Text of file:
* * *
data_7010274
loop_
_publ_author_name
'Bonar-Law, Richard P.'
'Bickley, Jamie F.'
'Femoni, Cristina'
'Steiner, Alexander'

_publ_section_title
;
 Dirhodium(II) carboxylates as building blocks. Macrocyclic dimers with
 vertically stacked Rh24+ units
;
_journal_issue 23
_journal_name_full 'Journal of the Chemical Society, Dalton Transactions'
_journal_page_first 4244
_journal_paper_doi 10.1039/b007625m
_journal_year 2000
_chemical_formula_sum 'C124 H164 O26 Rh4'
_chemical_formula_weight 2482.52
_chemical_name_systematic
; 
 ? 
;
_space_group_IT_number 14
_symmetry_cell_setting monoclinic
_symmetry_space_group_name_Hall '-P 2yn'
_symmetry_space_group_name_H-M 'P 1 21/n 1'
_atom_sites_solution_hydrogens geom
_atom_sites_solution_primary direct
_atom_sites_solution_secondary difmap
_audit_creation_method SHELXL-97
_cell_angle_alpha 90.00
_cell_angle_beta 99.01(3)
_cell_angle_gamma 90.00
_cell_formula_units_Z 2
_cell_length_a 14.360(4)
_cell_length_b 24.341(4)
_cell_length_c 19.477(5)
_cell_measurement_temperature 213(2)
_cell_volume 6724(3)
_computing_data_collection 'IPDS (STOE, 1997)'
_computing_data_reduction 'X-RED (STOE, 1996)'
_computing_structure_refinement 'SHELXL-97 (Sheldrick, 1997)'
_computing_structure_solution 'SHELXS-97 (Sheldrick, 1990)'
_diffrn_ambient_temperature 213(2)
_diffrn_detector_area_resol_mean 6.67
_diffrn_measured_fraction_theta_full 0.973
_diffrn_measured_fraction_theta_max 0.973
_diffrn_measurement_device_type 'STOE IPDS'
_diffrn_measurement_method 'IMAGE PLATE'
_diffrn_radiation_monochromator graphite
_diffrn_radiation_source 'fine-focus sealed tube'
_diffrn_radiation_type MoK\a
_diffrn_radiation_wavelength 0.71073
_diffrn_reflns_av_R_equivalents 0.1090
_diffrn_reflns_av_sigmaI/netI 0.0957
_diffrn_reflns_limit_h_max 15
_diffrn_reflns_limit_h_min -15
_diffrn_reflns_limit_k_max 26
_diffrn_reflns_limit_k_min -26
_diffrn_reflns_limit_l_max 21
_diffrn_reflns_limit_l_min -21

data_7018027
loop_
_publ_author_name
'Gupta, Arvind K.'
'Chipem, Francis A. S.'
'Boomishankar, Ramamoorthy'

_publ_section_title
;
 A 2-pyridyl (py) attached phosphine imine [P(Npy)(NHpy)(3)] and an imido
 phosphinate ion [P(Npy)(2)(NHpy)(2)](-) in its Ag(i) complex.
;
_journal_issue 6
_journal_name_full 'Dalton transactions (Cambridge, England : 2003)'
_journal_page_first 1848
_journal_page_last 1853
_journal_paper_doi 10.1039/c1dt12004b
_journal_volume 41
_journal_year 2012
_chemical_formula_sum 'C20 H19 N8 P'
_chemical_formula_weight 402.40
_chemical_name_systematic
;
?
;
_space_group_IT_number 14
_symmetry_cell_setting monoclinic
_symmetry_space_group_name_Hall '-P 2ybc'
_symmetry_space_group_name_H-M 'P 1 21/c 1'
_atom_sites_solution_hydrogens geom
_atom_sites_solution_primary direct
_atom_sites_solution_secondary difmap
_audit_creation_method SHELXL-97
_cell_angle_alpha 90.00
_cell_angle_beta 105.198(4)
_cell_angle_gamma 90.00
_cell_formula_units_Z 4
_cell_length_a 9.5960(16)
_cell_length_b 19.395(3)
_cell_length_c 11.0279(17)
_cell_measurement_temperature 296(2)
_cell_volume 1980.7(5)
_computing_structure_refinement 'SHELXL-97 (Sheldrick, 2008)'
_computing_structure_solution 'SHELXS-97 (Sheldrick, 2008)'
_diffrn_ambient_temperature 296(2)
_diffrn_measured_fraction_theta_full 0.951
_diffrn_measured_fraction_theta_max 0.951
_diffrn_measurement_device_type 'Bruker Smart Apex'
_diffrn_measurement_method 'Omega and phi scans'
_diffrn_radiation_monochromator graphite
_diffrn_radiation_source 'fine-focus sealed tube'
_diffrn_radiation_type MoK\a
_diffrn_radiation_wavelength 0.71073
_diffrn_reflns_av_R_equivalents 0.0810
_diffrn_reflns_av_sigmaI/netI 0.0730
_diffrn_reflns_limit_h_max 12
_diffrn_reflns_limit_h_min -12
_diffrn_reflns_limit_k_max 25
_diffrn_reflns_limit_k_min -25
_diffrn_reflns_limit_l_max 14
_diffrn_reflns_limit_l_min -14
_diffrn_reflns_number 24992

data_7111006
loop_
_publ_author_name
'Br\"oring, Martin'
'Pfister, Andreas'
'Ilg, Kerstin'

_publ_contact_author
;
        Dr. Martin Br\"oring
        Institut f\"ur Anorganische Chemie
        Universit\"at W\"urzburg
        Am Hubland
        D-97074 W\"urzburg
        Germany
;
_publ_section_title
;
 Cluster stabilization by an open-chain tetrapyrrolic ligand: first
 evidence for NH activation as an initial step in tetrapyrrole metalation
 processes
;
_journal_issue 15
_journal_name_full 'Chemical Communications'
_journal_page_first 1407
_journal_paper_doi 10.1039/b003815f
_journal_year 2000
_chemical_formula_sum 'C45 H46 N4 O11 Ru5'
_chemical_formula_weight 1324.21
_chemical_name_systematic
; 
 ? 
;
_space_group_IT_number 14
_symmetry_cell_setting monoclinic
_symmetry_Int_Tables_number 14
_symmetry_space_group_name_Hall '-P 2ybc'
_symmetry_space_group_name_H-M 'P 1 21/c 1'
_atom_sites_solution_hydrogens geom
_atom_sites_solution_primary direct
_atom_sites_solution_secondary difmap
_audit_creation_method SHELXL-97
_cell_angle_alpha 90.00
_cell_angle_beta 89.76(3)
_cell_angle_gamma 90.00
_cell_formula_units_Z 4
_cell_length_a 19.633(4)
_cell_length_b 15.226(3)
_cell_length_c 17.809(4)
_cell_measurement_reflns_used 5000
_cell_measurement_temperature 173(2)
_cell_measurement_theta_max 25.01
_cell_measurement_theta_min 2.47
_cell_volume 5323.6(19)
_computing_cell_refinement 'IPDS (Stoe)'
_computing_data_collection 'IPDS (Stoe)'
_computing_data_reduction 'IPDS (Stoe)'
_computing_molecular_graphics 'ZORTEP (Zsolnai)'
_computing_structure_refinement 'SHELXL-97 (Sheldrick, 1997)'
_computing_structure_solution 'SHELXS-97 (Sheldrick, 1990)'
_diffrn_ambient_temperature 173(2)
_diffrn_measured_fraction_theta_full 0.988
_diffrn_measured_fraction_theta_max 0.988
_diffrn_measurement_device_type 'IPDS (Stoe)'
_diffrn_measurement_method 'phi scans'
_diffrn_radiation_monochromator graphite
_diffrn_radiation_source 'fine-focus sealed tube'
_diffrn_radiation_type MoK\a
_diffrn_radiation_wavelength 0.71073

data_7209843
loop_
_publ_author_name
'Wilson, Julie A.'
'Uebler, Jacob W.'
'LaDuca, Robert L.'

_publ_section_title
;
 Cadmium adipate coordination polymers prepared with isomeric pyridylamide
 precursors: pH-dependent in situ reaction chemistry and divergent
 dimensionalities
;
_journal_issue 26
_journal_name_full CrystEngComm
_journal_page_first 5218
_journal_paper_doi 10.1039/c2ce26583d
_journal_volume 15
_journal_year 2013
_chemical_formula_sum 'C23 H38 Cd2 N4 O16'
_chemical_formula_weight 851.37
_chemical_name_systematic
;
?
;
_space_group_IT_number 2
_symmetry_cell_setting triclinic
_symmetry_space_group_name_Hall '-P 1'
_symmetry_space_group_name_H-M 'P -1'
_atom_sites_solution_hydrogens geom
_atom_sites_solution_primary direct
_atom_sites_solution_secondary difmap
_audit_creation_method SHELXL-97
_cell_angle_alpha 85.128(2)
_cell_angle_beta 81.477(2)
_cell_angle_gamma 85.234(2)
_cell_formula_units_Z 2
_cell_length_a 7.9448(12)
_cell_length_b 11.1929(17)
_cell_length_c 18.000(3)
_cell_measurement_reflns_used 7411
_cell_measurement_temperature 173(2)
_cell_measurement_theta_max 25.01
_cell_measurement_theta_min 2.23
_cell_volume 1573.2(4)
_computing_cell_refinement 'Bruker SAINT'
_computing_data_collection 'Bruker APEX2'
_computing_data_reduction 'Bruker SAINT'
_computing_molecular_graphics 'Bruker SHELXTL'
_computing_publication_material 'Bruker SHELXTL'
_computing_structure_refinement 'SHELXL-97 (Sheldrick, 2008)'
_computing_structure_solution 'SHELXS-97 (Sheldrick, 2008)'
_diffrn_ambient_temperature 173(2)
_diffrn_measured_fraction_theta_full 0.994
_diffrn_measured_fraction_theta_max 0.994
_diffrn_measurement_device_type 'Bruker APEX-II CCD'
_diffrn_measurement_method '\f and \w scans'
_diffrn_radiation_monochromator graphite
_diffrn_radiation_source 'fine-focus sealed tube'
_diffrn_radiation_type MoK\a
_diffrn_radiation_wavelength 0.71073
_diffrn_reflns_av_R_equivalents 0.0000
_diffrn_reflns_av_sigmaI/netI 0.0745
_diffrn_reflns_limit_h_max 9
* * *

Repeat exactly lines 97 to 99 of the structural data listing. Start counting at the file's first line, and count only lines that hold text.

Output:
_cell_angle_gamma 90.00
_cell_formula_units_Z 4
_cell_length_a 9.5960(16)